Getting a raise is a binary prospect. Either you get it, or you don’t. The bosses say “yes,” or they say “no.”
That makes the situation seem pretty simple. And while “yes” remains an uncomplicated answer, there are many ranges of “no.” The short-term implications of getting turned down for a raise don’t get more elementary: You don’t get the extra money. But the deeper implications of a negative response open up a puzzle box of potential interpretations.
What does it mean? How does it affect your relationship with the company? How about your relationship with your boss? What should you do in response?
Here are some potential reasons you got turned down for that raise, and what that means for you now.
First, Try Asking
In an ideal world, you’d get noticed for your amazing contributions and automatically rewarded accordingly. Unfortunately, we don’t live in an ideal world.
Your employer wants to pay you as little as possible. So, if you let them, they’ll keep your salary as low as possible for as long as possible. To get a raise, you have to self-advocate. If you didn’t get that raise, maybe it’s because you didn’t ask.
You Need More Sizzle
You know the expression, “Sell the sizzle, not the steak.” Maybe you’re relying too much on the steak.
Getting a raise involves perceived value more than it does actual value. Often, these are aligned, but there can be a disconnect. That means you might have to do some self-promotion.
Stop short of hiring a marching band and a biplane trailing a banner reading, “Guess who just increased productivity 10 percent!?” But make sure the key people in charge are aware of your contribution.
Timing Is Everything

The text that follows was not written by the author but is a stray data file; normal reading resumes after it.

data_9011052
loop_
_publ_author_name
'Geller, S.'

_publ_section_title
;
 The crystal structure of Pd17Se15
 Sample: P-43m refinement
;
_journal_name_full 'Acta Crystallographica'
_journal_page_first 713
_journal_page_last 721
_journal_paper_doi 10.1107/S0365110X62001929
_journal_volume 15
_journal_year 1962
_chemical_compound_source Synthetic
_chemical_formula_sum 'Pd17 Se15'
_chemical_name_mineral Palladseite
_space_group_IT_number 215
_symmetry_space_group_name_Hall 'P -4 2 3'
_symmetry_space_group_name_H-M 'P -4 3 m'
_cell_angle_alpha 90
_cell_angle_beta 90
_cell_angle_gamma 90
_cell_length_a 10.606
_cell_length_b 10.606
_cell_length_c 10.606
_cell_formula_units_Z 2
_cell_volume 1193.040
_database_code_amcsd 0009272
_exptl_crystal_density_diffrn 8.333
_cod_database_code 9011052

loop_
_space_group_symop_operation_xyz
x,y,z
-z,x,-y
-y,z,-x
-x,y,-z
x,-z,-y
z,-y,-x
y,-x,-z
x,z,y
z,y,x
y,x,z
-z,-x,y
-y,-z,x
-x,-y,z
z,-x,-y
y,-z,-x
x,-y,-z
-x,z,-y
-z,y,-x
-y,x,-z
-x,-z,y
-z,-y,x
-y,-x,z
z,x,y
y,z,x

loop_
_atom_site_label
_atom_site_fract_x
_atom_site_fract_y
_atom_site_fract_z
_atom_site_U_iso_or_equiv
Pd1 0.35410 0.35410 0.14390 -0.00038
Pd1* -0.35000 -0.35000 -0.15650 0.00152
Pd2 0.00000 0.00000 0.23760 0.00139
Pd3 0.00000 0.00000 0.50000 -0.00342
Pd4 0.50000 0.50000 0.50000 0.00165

You might have to push in order to get that raise. But you should use tact when you do so.
Don’t just storm into your boss’s office the moment you feel a raise is justified. You need to pick your moments and work within the system.
Remain vigilant for a good opening. If possible, time the request for shortly after you’ve scored a meaningful success, or as soon as you’re asked to take on additional responsibility. But, at the same time, go through channels and follow the proper procedure. You don’t want to create barriers by making key people in the hierarchy angry.
It’s Not Them, It’s You
Not getting a raise you thought you deserved should spark some self-reflection. It’s possible your performance was not as stellar as you thought it was.
Listen to the feedback you receive. Correct any deficiencies your managers point out. If your performance is lacking, even if it’s just in a very specific area, do what it takes to bring that up to snuff. That way, you’ll be prepared next time a raise is under review.
Not Enough Money
“It’s the thought that counts” works when 10-year-olds give their parents a Christmas present. It doesn’t do much in a business setting. Your employer might really want to give you a raise, but, they suffer from a significant budget restraint. They just can’t afford it.
The good news: It means your inability to score additional salary has nothing to do with you personally. The bad news: It might indicate you need to go elsewhere to maximize your earning potential.
Time to Move On
It’s possible your inability to get a raise signals it’s time to move on to a better opportunity. Whether your managers don’t value your contribution enough or they don’t have sufficient resources to reward it, you might have to look for greener pastures.
If you’re ready to take that step, trying partnering with a staffing firm. A seasoned team of recruiters, like PrideStaff, can put you in the perfect position to have your talents recognized.
Contact PrideStaff Bend today.